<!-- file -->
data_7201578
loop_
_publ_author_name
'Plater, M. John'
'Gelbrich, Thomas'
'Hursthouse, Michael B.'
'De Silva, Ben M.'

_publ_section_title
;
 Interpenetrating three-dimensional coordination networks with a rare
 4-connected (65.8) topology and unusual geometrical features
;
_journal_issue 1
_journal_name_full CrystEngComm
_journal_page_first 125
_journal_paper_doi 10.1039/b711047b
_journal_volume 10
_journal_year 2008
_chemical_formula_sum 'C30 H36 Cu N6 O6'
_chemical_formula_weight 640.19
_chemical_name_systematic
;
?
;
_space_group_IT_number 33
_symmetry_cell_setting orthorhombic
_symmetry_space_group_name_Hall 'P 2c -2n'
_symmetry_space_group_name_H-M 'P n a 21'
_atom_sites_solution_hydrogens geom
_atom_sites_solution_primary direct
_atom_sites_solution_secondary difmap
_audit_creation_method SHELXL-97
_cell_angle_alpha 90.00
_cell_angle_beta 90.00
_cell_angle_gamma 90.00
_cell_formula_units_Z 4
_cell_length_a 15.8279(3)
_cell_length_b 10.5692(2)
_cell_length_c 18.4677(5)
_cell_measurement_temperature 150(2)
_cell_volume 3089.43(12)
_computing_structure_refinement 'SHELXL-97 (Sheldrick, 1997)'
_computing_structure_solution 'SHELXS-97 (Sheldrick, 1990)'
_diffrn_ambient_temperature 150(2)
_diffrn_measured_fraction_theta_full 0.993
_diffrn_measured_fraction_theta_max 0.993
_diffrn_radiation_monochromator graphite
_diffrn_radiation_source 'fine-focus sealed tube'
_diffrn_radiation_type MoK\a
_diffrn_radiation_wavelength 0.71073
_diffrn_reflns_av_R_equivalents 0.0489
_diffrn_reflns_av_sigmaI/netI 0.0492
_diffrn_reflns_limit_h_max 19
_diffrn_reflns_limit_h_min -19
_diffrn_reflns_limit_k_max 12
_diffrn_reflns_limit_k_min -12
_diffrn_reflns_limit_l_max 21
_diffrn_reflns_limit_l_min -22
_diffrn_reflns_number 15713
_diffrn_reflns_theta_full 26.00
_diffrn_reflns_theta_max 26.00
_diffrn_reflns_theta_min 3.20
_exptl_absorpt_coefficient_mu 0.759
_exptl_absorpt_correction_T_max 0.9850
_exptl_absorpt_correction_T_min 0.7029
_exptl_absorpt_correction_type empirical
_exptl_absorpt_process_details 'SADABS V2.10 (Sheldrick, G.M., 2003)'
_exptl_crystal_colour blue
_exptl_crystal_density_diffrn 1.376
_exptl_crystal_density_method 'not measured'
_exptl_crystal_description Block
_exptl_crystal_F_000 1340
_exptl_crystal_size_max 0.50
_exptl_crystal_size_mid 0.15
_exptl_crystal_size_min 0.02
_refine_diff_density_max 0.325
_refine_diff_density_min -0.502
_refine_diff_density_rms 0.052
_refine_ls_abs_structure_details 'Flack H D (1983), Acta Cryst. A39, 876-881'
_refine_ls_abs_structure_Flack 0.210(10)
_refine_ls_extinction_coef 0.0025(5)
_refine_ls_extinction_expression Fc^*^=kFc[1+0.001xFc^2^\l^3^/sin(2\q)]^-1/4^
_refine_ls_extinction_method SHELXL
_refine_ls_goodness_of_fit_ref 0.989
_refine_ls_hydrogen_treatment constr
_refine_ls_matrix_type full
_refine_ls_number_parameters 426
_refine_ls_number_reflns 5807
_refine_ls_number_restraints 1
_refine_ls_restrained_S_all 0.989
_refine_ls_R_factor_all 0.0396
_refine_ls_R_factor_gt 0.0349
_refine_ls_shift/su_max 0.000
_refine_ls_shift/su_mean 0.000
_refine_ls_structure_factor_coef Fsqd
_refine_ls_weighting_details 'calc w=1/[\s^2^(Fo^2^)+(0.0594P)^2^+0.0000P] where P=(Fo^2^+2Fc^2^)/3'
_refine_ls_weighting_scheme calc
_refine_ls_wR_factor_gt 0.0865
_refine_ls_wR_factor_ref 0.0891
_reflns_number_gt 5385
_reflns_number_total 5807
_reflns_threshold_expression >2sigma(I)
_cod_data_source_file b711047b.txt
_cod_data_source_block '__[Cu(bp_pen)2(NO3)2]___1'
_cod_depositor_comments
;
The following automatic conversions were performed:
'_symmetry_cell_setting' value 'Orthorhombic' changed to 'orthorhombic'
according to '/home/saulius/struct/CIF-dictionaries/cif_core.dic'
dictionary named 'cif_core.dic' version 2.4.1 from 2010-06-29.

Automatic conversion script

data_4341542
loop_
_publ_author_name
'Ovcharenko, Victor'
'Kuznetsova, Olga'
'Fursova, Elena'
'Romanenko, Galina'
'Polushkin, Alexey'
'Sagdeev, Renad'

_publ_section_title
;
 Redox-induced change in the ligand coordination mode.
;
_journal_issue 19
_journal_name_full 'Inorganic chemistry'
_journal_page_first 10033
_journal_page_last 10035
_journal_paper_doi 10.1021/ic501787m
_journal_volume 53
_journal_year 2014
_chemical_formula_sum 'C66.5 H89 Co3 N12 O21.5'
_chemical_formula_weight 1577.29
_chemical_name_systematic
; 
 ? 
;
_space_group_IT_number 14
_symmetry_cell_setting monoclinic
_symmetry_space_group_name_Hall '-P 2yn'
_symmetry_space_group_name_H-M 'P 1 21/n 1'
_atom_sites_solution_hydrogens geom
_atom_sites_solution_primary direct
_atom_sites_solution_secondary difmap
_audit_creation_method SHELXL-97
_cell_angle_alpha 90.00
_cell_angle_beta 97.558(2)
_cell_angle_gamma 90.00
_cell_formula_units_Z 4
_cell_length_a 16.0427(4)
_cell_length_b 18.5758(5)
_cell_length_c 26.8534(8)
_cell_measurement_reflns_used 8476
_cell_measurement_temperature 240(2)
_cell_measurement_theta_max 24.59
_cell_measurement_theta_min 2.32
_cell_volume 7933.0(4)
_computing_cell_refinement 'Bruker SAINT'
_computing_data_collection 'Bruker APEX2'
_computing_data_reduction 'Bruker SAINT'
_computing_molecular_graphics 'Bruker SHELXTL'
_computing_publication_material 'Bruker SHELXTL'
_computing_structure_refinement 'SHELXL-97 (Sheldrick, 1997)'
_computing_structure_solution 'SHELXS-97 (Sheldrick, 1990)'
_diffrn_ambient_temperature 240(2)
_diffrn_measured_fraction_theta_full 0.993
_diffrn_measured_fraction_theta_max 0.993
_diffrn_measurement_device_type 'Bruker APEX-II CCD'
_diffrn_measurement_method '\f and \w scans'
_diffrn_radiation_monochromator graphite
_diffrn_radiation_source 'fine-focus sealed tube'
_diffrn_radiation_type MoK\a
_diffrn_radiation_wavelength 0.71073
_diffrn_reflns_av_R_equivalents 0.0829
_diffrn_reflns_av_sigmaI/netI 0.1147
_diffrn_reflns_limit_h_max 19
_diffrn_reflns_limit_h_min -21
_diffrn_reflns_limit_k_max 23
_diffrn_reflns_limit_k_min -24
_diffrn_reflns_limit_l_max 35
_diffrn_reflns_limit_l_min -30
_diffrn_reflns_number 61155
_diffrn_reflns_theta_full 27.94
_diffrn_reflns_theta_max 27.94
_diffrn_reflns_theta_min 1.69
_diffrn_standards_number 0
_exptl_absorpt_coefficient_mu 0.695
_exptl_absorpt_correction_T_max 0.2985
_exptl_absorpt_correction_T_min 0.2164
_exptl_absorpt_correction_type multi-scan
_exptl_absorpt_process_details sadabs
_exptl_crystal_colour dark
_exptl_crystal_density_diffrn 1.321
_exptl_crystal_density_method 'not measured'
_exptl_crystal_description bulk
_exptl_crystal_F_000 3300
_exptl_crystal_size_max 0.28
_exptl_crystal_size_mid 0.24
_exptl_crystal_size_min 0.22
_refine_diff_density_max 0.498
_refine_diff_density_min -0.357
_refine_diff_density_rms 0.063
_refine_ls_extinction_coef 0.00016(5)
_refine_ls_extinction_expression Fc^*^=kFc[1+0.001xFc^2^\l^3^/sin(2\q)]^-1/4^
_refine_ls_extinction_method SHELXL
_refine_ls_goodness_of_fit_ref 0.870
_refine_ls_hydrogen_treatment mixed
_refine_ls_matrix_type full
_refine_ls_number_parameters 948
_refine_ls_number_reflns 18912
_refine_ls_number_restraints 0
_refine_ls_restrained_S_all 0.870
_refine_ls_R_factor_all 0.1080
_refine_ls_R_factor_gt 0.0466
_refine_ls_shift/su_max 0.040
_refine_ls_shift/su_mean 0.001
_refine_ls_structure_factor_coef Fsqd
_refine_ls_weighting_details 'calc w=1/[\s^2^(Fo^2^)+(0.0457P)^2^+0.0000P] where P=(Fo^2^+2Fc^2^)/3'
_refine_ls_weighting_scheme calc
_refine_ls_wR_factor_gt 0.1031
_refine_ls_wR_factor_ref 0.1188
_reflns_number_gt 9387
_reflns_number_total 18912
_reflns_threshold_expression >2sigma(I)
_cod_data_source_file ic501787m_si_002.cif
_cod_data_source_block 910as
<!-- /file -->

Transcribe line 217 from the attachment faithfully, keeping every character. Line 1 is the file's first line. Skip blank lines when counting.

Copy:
_refine_ls_structure_factor_coef Fsqd